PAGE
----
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Second Season’s the Charm?

September 26, 2009

I was incredibly frustrated by Dollhouse last season. It had a lot going for it: an intriguing premise, a solid cast (and… Eliza Dusku), and all the geeky wit and imagination of Joss Whedon. But somehow, it kept falling flat.

Yes, yes, the network interfered with Joss’ vision. (Oh, of course it did. It’s FOX.) Whatever the reason, the show often felt like it was glorifying the very kind of exploitation it was trying to criticize, which frequently left a very sour taste in my mouth. You know there’s something very messed up going on behind the scenes when the only episode that feels like it’s even hinted at a show’s true potential is an unaired extra on the DVD set.

But “Epitaph One,” a bleak look into a near, dystopian future when the Dollhouse technology will have finally been put to its inevitable (and much more logical) world-ending use, was easily the best, most entertaining, and least offensive offering of the entire first season. And it made me excited to tune into last night’s premiere.

I’m glad I did.

Dollhouse Echo’s story was — as usual — the weakest link. Mostly because it made very little sense. But I enjoyed seeing her get to kick ass again at the end, and I’m really curious to see where her partnership with Ballard is going now that she’s remembering past identities much more openly. One of my problems relating to Echo as a character in the past was her lack of agency, so this can only be a positive change.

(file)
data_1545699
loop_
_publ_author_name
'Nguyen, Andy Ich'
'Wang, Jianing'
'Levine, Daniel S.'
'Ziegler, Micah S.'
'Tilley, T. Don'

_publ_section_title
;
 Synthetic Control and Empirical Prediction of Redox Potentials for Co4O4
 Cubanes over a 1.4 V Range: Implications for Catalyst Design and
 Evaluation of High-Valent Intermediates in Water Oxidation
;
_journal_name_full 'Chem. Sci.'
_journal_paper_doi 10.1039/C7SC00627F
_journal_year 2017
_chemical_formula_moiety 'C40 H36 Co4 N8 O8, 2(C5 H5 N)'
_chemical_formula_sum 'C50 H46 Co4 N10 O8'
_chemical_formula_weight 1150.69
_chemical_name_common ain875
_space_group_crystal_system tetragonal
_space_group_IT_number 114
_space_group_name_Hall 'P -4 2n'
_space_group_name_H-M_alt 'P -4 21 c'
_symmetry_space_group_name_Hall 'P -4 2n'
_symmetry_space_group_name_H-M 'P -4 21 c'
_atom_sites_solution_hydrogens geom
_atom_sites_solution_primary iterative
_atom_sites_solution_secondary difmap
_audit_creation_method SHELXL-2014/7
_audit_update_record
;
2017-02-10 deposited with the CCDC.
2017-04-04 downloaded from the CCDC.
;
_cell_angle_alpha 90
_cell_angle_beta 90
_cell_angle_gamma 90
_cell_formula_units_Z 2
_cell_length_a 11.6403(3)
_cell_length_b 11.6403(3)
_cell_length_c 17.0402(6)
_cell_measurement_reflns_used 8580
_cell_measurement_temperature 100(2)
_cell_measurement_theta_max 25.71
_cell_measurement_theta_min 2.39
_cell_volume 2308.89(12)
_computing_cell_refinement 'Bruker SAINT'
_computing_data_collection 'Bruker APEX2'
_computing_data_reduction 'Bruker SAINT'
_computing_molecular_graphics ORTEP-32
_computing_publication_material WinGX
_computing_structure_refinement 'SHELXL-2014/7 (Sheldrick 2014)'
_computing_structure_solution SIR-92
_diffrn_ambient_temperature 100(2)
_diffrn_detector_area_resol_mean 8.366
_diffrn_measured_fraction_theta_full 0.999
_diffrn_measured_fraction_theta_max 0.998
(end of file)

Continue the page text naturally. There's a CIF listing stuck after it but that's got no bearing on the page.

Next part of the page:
But the main meat of the episode lay with the rapid unraveling of Amy Ackers’ Whiskey/Dr. Saunders, which makes me even more sad that she’ll soon be leaving the show. Her breakdown throughout the episode — whether tormenting Topher, gently menacing Echo, or needling Boyd on his lack of interest before she became a damsel to be saved — was fascinating to watch.

Speaking of Boyd, I’m really digging the hints of attraction and tension between him and Saunders. But at the same time, I was glad to see the show rather pointedly call out both him and Ballard, the only other supposedly moral man in the Dollhouse, on the way they are both complicit in the Dolls’ captivity while at the same time getting off on the hero fantasy of protecting them.

The rest of the supporting cast fared well too (even gone-but-not-forgotten November/Mellie rated a mention, which gives me hope that we will be seeing her again). It is infinitely easier for me to deal with Topher when he isn’t being coddled by the narrative or used as only the “loveable,” quippy comic relief. Which is why his confrontation with Saunders was the most interesting either character has ever been to me. Topher’s a monster, not a lost puppy. Now that it seems like both the show and the character are starting to realize that, his presence on screen is less likely to make me want to throw things.

Although we didn’t get much more than a glimpse of Sierra and Victor, their brief scenes were put to good use. Sierra’s bitingly racist intro with Ivy (Psst, Joss… can Ivy get more screen time this season, please?) did more to showcase the surreal creepiness of the Dollhouse’s identity manipulation than anything we saw all last season. Victor, still recovering from Alpha’s attack at the end of last season, bookended the episode — his reaction to Sierra touching his newly healed face provided a sharp contrast to Adelle’s similar but less welcome gesture at the beginning. Here, as with Saunders, the show is finally not shying away from the horror of the routine violations the Dolls must endure.